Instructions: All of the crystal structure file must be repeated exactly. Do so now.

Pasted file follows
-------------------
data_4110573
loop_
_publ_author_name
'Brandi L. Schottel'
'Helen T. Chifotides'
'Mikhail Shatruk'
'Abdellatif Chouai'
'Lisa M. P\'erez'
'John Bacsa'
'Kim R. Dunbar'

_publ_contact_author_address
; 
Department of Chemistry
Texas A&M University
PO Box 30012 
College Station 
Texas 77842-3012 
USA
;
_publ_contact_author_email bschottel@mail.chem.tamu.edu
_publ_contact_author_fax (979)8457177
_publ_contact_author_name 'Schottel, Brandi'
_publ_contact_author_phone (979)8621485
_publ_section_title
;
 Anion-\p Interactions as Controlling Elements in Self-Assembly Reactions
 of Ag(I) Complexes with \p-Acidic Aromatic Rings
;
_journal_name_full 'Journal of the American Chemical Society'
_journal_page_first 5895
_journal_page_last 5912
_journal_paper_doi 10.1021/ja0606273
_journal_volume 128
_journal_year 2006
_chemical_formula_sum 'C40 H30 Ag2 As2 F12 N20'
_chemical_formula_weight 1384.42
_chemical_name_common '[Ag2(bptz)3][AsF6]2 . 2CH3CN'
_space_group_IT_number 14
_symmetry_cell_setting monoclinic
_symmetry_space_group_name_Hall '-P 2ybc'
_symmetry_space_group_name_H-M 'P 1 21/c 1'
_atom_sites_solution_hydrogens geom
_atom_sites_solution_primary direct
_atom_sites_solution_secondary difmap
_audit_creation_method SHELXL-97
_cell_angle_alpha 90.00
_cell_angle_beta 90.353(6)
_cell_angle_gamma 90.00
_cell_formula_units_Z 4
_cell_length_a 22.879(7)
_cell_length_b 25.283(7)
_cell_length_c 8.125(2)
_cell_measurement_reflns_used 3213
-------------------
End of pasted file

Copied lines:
data_4110573
loop_
_publ_author_name
'Brandi L. Schottel'
'Helen T. Chifotides'
'Mikhail Shatruk'
'Abdellatif Chouai'
'Lisa M. P\'erez'
'John Bacsa'
'Kim R. Dunbar'

_publ_contact_author_address
; 
Department of Chemistry
Texas A&M University
PO Box 30012 
College Station 
Texas 77842-3012 
USA
;
_publ_contact_author_email bschottel@mail.chem.tamu.edu
_publ_contact_author_fax (979)8457177
_publ_contact_author_name 'Schottel, Brandi'
_publ_contact_author_phone (979)8621485
_publ_section_title
;
 Anion-\p Interactions as Controlling Elements in Self-Assembly Reactions
 of Ag(I) Complexes with \p-Acidic Aromatic Rings
;
_journal_name_full 'Journal of the American Chemical Society'
_journal_page_first 5895
_journal_page_last 5912
_journal_paper_doi 10.1021/ja0606273
_journal_volume 128
_journal_year 2006
_chemical_formula_sum 'C40 H30 Ag2 As2 F12 N20'
_chemical_formula_weight 1384.42
_chemical_name_common '[Ag2(bptz)3][AsF6]2 . 2CH3CN'
_space_group_IT_number 14
_symmetry_cell_setting monoclinic
_symmetry_space_group_name_Hall '-P 2ybc'
_symmetry_space_group_name_H-M 'P 1 21/c 1'
_atom_sites_solution_hydrogens geom
_atom_sites_solution_primary direct
_atom_sites_solution_secondary difmap
_audit_creation_method SHELXL-97
_cell_angle_alpha 90.00
_cell_angle_beta 90.353(6)
_cell_angle_gamma 90.00
_cell_formula_units_Z 4
_cell_length_a 22.879(7)
_cell_length_b 25.283(7)
_cell_length_c 8.125(2)
_cell_measurement_reflns_used 3213